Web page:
So, Kurt Vonnegut, Jr. died on Wednesday. Even the circumstances of his death, much like the man himself, has a touch of the comical and absurd about it. At the age of 84, the spritely and still razor-witted Vonnegut apparently suffered irreparable brain injuries from a fall. At least the cigarettes didn't get him. A committed and enthusiastic smoker, who once described the deadly habit as revolving around "a fire at one end and a fool at the other", Vonnegut is said to have often expressed his surprise that he had not been claimed by lung cancer.
I was first introduced to the writing of Kurt Vonnegut when I started my A-Levels way back in 1989. The lecturer of my Psychology class handed out a reading list at the start of the first term. Alongside the standard dry, academic textbooks that were required reading, he had included a number of literary works that either directly or indirectly shed some light on a number of psychological conditions or models. I might well have passed up the chance to dive into some of this "wider reading" had it not been for a smart piece of psychology deployed by the aforementioned educator. He'd written that Kurt Vonnegut's "Breakfast of Champions
" vividly, and wittily, illustrated the damage that an unhealthy thought could wreak when it entered a healthy mind. Intrigued, but not sold, I remember reading his next line: "Please, if your parents ask you who recommended this book to you, don't tell them it was me." What better recommendation could a young man chafing at parental authority need? "Breakfast of Champions
" was duly borrowed from the college library, read, re-read, returned, bought, read, and so on.
Vonnegut's was the first authoritative voice I'd read that not only had a weight to it, but at the same time seemed to relish playfulness. Having read many of his books, essays, and interviews in the intervening years, I often think of the man and his writing as childlike. Not in a perjorative sense: his was a voice that was often simple, yet rarely simplistic. His sentences have the simple, direct, declarative immediacy of a child's, yet he wrote of "adult" concerns. (I should note here that I'm having trouble parsing my tenses, with the effect that Vonnegut seems dead and not dead at the same time. I think that the Tralfamadorean in him would have liked that.) There was an unadorned sense of clarity to his writing and train of thought, whilst also encompassing the many shades of grey that are always present when writing concerns itself with humanity. Like the child who has yet to learn that it is more politic to hide their thoughts and feelings with diplomacy and obfuscation, the better to get by in this world, Vonnegut effortlessly cut through the bullshit that we deploy to distance ourselves from the horrors we unleash upon ourselves and our planet. Love and laughter are the best parts of human existence. As the man himself said, "Listen: We are here on Earth to fart around. Don’t let anybody tell you any different!"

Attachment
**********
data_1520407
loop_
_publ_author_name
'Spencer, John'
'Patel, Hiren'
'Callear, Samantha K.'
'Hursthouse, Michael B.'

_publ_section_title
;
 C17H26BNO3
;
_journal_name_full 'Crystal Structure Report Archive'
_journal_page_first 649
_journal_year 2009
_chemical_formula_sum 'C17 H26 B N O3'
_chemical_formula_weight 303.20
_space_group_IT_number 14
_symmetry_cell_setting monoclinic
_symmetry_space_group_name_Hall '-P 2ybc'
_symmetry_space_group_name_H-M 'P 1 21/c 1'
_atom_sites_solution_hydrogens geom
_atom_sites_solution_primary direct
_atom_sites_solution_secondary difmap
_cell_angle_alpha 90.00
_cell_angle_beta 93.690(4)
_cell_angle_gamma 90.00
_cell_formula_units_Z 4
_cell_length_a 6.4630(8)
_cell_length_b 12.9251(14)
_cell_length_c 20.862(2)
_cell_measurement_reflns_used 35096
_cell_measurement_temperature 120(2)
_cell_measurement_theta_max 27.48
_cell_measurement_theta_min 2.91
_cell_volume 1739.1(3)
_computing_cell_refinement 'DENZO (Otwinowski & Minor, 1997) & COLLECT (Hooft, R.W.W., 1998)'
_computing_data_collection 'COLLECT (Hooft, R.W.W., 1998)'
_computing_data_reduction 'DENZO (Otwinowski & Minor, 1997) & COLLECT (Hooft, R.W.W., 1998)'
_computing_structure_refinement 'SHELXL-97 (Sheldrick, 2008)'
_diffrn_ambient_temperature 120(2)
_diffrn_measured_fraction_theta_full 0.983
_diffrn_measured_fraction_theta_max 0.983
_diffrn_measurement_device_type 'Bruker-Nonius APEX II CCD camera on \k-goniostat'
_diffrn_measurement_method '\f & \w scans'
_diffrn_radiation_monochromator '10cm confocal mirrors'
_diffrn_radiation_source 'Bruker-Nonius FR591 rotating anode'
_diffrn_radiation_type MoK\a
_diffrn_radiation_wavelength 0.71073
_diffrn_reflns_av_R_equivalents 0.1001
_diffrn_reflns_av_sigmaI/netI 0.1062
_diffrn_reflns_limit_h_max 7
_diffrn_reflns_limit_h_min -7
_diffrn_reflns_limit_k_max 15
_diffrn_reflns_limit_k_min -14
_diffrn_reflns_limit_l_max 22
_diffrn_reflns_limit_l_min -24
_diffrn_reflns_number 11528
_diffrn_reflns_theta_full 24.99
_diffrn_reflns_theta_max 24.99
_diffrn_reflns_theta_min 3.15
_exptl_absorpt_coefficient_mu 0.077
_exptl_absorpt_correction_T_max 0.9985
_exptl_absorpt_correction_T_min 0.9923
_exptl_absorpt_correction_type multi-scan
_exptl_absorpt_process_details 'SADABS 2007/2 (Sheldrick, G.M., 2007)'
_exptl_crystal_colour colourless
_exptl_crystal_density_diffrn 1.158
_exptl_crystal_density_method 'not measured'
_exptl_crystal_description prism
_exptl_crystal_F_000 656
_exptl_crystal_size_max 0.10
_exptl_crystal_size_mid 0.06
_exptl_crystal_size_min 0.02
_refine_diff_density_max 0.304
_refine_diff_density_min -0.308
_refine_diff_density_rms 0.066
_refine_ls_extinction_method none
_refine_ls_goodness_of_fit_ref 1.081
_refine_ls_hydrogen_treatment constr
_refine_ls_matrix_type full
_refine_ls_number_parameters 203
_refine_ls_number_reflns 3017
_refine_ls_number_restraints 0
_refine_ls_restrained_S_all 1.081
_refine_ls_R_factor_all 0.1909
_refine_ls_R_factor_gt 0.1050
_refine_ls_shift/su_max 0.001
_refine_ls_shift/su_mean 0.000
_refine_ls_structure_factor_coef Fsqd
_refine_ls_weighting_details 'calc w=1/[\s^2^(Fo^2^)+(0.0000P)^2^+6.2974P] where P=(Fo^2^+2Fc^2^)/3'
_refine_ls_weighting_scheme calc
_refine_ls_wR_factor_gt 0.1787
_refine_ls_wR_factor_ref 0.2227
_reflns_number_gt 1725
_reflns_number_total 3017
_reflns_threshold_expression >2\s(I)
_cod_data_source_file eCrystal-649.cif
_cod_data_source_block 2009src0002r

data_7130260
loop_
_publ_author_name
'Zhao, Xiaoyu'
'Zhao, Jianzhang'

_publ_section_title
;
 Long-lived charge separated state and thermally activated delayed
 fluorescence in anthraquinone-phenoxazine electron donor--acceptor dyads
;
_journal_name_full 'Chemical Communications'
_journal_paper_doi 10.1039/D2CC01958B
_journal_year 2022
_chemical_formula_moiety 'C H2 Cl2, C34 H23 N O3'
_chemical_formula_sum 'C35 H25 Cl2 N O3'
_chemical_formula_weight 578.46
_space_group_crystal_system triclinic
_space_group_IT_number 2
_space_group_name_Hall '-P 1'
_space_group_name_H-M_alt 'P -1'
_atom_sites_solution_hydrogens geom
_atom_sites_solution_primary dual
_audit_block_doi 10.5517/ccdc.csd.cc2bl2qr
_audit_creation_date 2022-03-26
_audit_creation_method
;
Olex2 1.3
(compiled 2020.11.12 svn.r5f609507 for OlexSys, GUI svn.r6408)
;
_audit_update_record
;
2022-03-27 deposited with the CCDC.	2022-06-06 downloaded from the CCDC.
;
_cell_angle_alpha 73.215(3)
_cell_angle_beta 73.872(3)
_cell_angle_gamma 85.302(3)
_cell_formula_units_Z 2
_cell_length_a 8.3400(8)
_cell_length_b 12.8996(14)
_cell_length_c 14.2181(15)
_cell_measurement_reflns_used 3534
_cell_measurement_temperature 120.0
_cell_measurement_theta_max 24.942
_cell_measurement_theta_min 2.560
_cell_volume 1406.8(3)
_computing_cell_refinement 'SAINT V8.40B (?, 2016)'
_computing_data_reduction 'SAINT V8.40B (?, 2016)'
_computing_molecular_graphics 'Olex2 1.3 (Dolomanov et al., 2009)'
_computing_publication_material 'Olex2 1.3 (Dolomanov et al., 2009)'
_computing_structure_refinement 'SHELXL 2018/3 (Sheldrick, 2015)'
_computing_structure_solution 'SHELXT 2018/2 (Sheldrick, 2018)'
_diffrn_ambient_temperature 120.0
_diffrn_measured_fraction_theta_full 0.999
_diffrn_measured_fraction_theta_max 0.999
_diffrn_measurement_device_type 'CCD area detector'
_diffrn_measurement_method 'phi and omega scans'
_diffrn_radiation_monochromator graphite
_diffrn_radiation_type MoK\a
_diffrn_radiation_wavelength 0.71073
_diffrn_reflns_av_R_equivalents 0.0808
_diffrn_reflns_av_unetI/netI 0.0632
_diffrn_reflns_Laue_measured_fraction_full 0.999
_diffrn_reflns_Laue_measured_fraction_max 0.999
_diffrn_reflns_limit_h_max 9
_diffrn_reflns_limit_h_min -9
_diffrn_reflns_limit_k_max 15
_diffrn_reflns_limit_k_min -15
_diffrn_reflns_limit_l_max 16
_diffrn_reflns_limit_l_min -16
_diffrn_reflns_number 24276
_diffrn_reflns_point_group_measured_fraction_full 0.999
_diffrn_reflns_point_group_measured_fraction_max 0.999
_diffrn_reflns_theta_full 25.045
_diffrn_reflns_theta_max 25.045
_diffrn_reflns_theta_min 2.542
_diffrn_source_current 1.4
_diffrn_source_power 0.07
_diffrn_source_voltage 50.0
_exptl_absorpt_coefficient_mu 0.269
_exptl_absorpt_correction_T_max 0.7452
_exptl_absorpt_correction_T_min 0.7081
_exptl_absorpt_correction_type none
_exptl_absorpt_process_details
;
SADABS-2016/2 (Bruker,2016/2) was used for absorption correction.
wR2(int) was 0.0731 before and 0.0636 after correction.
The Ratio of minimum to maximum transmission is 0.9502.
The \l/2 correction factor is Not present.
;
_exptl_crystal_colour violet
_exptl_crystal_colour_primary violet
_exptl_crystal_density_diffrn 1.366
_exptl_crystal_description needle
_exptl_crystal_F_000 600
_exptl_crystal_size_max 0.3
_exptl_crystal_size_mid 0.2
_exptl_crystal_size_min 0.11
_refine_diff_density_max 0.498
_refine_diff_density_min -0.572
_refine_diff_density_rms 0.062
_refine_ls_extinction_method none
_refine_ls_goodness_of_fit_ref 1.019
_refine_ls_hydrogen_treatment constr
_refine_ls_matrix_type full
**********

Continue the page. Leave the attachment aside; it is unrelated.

Although my first exposure to Vonnegut was with "Breakfast of Champions
" (did Boards of Canada consciously echo that book's title, I wonder?), I suppose that it can safely be said that his first brush with wider recognition came with his WWII/sci-fi "mash-up" novel, "Slaughterhouse Five
". Drawing on his own experience as a prisoner of war held in Dresden, Germany, Vonnegut wrote about the terrible devastation of that city in a firestorm of British and American design. He was among the first writers from the victorious Allied countries to question the morality of the tactics used by the RAF/USAF on what was largely a civilian population. Displaying an empathy for his fellow humans that rises lightly above notions of good and evil, of what can and cannot be justified, whether in war or against the actions of our enemies, he essentially asks: This is what we do to each other? As far as we've come, finding more barbaric ways to slaughter others is what we do?